One of the reactions that I get about The Banh Mi Handbook has to do with the price of banh mi. That’s to say, if I can get banh mi for a few dollars, why should I want to make it? Why do I need your book? My initial reaction is that that person is not necessarily my audience. He/she is an eater, not a cook. Nevertheless, my publisher and I made sure to give people value in producing a cookbook that retails for less than the price of say, a fancy pizza.
Since the book came out, I’ve been having conversations with a few Viet-American friends in food about the price of ethnic food and why many people think that good ethnic food should be low-priced. This isn’t about racial differences because you often hear Asian people remark about how wonderfully cheap something is. It’s like we know how much labor some foods take to produce yet we’re not fully willing to pay for them. Many of us are cheapskates.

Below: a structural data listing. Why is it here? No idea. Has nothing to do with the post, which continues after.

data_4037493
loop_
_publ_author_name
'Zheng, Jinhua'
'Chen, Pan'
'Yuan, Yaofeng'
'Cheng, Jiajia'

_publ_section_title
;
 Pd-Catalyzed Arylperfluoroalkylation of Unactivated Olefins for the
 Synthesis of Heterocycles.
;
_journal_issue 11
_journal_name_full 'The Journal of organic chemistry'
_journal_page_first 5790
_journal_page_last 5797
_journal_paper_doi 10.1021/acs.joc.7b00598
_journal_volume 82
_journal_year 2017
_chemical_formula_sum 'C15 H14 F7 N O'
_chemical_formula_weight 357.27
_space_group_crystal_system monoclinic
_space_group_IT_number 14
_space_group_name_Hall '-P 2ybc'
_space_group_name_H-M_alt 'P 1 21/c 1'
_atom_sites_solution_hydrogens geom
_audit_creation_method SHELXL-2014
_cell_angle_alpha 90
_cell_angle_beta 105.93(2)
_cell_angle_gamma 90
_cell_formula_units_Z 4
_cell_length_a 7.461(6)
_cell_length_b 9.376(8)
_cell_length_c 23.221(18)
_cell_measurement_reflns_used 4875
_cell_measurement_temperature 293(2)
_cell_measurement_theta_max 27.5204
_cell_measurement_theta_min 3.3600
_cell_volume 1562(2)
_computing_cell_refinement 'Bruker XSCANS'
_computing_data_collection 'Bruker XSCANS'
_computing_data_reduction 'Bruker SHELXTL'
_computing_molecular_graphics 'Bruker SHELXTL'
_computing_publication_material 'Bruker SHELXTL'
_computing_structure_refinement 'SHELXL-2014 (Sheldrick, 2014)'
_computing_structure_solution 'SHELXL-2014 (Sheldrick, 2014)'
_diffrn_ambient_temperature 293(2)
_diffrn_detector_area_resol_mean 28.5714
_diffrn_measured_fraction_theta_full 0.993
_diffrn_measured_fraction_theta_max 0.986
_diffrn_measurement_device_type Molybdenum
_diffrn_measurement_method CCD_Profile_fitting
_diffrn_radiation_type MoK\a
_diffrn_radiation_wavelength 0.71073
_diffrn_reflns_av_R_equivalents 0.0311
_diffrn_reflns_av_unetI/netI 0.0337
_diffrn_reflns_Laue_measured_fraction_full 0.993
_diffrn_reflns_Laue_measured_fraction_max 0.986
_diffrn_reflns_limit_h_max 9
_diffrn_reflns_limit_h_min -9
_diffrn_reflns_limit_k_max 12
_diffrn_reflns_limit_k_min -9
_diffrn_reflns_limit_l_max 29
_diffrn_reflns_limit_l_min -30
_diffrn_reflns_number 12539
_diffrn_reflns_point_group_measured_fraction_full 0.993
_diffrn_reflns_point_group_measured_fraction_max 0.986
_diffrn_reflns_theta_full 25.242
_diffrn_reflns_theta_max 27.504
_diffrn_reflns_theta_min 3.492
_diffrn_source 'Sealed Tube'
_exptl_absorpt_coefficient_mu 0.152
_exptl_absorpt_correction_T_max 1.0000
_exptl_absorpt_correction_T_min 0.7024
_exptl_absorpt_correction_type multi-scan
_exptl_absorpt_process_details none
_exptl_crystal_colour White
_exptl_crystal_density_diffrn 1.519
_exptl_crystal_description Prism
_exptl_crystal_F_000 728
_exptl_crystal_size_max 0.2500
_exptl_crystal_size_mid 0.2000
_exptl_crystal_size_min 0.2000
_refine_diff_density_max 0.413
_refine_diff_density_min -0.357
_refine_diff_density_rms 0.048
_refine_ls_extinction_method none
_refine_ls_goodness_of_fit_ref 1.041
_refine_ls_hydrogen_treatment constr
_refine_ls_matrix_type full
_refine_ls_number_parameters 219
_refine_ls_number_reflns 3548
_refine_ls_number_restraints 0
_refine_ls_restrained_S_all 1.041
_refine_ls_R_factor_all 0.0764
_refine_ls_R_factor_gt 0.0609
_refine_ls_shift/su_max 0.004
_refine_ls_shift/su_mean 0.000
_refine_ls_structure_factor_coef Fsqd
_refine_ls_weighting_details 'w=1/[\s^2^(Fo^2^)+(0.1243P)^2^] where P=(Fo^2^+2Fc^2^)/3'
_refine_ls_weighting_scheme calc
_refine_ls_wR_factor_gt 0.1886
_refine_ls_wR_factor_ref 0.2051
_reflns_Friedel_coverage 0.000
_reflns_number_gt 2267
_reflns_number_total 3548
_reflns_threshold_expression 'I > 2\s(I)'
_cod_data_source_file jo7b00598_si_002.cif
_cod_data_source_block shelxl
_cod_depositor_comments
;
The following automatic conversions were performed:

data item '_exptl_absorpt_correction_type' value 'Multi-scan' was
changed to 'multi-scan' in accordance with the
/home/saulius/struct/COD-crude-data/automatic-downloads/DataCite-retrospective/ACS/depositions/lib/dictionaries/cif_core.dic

It’s a funny mindset because in Asia, just like elsewhere in the world, food is available at many price points. While I was in Saigon last January, I snapped a number of photos of banh mi vendors. Each one caught my eye for their beauty (the light, colors, etc.) or their menu. Two of the banh mi vendors were part of Robyn Eckhardt and my quest for the best banh mi in Saigon for her Wall Street Journey story. Yesterday I looked at the images I snapped and noticed that they provided interesting insight into banh mi prices in Vietnam. Note the following exchange rate:
1 US or Australian dollar ~ 20,000 Vietnamese dong